It’s this: Pick a person, maybe the same person you picked last week. In the coming year, commit yourself to being the instrument by whom God empowers them to become their best selves. Pray for them. Ask them about their dreams in life. Encourage them in pursuing them. Send them notes of encouragement from time to time. Be willing, when necessary, to show them some of that “tough love” that helps them to see that they really can do all things through Christ Who strengthens them.

Then watch what the God Who keeps His promises, gives us forgiveness and new life, and empowers us for living…watch what God does in that person’s life. Amen

[Here are links to installments one and two of this series.]

I was actually pulling for my buddy, Glen VanderKloot...

But Rick Warren will give the Invocation at Barack Obama's presidential inauguration. VanderKloot, the inspiring, humble, intelligent pastor of Faith Lutheran Church in Springfield, Illinois, whose daily emailed inspirations I often share with readers of my blog, gave the invocation at the big rally with Obama and his then-newly announced running mate, Joe Biden, held at the old Illinois State House on the Saturday before the Democratic National Convention. I had hoped that Mr. Obama would ask Pastor VanderKloot to perform the same duties on January 20. But I like Warren, too.

Obama as Person of the Year: Predictable and appropriate...

as noted here and here on November 26.

Monday, December 15, 2008

Some Background on That Shoe Incident

A little background on those shoes hurled at President Bush at an Iraqi press conference seems in order.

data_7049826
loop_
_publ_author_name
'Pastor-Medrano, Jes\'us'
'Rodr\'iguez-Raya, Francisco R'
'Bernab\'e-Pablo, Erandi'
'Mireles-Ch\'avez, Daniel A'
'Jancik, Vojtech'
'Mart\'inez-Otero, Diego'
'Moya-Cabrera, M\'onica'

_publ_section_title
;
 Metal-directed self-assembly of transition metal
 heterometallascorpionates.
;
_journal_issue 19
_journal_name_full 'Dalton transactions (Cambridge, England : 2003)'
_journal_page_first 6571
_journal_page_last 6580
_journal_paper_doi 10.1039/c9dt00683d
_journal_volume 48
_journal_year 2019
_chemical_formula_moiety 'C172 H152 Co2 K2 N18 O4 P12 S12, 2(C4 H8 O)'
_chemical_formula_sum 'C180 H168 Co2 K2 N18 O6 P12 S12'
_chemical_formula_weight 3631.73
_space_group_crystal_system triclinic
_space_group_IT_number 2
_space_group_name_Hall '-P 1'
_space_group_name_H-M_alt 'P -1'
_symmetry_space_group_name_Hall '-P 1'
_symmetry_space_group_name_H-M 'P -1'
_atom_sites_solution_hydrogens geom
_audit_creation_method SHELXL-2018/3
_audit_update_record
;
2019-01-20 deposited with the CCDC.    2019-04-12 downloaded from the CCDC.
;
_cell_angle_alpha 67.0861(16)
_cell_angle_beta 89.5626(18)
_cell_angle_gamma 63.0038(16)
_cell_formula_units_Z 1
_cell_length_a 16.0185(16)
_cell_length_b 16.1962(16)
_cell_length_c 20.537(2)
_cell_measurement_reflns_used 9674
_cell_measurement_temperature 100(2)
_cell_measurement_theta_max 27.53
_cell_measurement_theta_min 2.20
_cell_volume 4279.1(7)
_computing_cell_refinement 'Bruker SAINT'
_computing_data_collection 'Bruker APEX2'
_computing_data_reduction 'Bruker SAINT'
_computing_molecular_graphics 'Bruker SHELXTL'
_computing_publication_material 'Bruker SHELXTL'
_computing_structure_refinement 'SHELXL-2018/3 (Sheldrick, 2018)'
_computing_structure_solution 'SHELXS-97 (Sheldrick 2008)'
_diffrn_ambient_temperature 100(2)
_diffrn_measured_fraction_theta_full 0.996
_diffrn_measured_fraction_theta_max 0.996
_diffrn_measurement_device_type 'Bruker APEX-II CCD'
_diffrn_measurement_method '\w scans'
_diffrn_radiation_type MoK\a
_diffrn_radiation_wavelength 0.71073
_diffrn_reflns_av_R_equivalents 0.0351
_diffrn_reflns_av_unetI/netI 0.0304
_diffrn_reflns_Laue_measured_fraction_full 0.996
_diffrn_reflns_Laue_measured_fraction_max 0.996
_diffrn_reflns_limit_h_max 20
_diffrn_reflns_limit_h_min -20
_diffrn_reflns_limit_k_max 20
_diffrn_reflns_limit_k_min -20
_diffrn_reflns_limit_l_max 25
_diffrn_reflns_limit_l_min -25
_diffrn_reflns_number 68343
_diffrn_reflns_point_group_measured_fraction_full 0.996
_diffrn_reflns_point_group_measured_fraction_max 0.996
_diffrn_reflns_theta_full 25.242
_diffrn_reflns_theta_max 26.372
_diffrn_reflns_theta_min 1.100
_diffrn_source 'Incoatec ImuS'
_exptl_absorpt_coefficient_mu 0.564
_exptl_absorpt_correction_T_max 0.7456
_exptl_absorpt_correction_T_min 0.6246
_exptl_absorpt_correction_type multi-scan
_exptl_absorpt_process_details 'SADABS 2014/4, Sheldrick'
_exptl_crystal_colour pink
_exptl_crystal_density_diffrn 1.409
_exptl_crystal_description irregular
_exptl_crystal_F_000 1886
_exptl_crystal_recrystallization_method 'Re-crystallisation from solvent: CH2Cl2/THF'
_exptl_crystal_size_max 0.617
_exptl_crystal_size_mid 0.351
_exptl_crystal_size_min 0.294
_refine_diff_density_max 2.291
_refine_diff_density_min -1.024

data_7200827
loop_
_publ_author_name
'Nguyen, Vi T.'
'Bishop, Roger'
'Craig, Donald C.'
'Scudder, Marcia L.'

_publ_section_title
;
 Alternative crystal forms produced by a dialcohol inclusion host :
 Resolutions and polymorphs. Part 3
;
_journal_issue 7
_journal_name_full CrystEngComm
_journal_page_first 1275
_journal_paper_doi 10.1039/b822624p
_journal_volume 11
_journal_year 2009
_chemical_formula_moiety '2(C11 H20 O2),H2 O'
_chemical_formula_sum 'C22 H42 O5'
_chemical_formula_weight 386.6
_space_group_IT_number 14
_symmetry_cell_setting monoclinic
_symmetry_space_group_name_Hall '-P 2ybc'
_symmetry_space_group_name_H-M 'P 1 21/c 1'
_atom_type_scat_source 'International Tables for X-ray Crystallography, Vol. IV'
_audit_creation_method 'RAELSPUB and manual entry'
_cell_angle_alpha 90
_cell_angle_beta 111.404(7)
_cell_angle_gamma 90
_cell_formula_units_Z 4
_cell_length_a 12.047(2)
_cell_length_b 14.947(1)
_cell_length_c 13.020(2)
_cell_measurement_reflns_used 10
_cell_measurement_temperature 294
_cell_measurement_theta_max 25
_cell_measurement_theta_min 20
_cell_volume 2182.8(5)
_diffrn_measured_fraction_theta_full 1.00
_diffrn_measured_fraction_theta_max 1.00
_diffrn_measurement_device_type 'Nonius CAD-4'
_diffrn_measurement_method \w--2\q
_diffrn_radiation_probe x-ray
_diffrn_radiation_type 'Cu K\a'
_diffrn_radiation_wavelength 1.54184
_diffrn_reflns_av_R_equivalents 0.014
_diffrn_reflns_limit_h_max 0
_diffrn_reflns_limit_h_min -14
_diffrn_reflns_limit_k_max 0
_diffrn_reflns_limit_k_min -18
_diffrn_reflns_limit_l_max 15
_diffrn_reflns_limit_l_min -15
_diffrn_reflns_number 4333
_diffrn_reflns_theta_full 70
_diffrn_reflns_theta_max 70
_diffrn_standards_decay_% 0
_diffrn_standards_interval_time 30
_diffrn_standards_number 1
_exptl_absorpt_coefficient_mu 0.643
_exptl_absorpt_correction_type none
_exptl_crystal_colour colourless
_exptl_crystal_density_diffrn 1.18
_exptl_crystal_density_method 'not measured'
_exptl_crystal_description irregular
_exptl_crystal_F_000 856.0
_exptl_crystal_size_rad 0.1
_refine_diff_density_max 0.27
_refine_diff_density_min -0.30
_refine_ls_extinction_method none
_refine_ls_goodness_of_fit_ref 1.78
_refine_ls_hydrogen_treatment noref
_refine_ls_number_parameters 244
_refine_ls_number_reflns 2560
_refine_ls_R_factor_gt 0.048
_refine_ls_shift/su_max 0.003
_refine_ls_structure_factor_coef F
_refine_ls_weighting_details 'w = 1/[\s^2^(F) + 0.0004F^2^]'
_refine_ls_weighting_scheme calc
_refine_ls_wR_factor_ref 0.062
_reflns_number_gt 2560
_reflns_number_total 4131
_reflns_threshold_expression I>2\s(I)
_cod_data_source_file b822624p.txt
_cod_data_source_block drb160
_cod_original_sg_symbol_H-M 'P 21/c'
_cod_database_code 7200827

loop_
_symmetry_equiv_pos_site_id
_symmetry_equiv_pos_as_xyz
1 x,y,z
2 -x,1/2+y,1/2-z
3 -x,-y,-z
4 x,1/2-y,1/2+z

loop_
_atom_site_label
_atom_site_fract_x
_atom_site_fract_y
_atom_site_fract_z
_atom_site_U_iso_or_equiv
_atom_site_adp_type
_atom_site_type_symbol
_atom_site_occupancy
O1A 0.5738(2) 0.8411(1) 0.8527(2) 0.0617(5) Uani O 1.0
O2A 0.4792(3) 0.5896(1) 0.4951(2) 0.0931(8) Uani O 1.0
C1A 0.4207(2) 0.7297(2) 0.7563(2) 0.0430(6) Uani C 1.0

In traditional Mideast culture, the foot is considered the filthiest part of the human body.

This is reflected in a book in which I spend quite a lot of time, the Bible, and it plays an important role in an annual event on the Christian calendar. Maundy Thursday--maundy being an Old English word meaning commandment, used for the Thursday before Easter because it was then that Jesus gave a new commandment to His followers, to love one another with the same self-sacrificing love he extended to the world--remembers an extraordinary event. It was then, on the night of his impending arrest, that Jesus did the low servant's work of washing the feet of his disciples. At first, Peter, no doubt speaking on behalf of the other disciples, was horrified. He wouldn't let Jesus do the task of a slave. But Jesus pointed out that only those willing to be servants of others were worthy of being leaders. When he told Peter that unless Peter allowed him to wash the disciple's feet, Peter could have no connection to Jesus, Peter relented.

Feet were considered so filthy in Biblical times, in fact, that untying the thongs of someone else's sandals was considered task fit only for a slave. That viewpoint is what lay behind comments made by John the Baptizer which have, over the past two weeks, been read in most Christians churches around the world. (See here and here.)